The first $500,000 grant will back testing mitigation of heat stress in broiler chickens on early-life thermal conditioning.
The study will cover complete physiological analysis of the effects of heat stress, with and without prior thermal conditioning, across multiple tissues that are likely to play a role in the bird's metabolic and stress responses to heat stress.
The project hopes to provide information on body temperature regulation for improving the well-being of poultry, while sustaining or enhancing broiler meat production during summer heat waves when temperatures are above 95 F.
The second $500,000 grant deals with the development of poultry immune reagents.
The study will look at two challenges with poultry disease control:
• The lack of poultry-specific immunological reagents, since mammalian reagents do not recognize poultry proteins.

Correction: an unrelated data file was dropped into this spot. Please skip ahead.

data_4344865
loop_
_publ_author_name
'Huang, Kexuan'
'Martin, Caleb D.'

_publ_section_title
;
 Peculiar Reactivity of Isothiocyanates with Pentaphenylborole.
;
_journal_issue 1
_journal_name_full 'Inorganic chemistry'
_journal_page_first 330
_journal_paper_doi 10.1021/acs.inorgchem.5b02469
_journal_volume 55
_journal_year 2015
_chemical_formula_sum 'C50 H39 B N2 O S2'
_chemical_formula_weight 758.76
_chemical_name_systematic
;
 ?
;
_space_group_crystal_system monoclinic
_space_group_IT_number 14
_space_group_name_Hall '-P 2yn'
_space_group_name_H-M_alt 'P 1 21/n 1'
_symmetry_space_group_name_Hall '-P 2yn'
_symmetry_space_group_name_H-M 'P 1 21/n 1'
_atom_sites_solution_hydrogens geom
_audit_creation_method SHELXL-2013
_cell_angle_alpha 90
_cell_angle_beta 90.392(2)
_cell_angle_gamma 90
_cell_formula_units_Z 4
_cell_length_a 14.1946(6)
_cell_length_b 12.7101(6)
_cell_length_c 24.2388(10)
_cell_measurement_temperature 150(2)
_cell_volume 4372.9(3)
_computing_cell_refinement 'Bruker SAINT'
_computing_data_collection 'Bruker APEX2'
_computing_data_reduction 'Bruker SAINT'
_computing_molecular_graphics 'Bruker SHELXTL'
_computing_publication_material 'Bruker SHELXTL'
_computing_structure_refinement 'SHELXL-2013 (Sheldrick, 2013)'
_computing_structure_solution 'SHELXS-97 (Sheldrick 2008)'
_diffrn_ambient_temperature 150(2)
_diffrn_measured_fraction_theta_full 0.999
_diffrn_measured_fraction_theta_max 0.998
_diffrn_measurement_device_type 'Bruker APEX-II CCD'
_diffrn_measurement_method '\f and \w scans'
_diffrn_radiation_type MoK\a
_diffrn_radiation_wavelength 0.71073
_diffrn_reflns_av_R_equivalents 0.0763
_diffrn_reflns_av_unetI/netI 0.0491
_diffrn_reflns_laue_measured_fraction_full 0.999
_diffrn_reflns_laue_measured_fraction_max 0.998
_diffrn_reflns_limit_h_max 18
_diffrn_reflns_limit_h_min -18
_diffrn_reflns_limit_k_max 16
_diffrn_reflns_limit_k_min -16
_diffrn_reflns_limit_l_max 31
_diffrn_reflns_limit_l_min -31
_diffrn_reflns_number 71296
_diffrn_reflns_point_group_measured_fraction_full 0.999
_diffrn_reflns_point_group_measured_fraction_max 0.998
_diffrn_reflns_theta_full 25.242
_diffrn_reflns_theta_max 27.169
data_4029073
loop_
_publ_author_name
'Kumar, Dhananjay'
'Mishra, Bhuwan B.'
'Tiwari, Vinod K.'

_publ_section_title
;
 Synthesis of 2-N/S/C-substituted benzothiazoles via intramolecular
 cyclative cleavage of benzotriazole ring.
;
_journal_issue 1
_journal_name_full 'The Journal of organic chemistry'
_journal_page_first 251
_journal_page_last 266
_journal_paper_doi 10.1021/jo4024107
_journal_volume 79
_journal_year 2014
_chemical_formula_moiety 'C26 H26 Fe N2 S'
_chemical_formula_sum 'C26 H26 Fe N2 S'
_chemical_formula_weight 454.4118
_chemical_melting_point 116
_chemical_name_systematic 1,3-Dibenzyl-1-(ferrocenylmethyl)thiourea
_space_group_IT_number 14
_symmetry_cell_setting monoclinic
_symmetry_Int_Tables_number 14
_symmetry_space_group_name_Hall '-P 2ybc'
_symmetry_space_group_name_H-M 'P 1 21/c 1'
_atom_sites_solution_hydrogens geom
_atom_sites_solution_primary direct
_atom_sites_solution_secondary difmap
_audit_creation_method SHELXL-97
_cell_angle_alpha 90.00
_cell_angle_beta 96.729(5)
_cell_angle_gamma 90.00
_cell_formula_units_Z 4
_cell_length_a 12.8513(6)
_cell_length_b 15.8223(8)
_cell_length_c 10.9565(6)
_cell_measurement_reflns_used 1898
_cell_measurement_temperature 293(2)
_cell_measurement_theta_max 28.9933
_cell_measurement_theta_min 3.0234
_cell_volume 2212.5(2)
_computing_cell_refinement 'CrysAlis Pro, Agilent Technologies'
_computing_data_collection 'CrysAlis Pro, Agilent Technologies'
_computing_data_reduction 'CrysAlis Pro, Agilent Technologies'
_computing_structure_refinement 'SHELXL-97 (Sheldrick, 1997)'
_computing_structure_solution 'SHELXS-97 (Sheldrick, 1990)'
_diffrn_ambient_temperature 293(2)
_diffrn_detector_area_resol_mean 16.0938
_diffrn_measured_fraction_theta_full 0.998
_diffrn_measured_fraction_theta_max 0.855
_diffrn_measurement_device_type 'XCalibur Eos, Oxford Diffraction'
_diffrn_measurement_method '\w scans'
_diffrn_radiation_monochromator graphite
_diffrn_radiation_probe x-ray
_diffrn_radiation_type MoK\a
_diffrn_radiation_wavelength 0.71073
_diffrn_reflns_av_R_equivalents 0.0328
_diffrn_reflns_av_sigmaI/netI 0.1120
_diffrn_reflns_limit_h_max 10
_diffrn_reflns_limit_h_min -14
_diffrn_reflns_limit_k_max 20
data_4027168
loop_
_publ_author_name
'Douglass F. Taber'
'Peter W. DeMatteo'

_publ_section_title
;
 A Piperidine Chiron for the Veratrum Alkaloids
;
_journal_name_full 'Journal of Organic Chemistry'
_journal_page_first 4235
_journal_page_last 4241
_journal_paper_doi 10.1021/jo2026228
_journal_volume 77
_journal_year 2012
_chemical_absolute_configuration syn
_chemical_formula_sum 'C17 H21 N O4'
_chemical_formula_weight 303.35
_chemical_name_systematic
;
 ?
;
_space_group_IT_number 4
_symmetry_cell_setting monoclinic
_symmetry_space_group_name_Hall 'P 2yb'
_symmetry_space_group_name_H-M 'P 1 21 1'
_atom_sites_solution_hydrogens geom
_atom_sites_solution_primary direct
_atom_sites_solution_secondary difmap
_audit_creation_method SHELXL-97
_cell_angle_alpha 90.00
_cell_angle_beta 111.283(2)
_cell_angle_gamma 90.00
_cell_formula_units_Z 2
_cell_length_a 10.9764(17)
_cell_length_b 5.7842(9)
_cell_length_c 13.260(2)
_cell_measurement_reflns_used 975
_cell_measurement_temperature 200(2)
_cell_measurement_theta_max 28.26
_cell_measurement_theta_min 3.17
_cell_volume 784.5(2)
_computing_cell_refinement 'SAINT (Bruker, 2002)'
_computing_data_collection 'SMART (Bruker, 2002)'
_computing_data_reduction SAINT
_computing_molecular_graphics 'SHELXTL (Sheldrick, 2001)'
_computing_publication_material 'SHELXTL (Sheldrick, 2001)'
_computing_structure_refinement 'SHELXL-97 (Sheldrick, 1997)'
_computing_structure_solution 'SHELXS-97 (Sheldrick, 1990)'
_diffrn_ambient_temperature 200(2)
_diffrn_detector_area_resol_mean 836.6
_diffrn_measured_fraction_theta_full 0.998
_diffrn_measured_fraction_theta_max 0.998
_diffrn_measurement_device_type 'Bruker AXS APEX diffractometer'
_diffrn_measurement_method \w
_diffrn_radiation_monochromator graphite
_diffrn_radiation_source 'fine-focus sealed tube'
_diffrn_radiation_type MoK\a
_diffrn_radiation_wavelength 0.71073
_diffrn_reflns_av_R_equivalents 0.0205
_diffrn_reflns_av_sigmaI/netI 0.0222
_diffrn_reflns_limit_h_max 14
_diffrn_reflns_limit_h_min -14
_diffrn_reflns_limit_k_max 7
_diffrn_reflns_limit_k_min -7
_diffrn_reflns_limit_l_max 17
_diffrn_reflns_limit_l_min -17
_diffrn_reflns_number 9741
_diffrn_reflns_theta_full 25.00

• The lack of methods to effectively measure host immune response to many poultry infectious diseases.
Mississippi State Univ. also received a $147,000 grant to look at the transcriptomics analysis of early B-cell development in the chicken embryo. The project hopes to uncover the precise process that leads to the beginning of the development of B-cells in the embryo.
The project aims to use its findings in breeding programs by improving the outcome of vaccinations for better survival in a typical poultry production environment.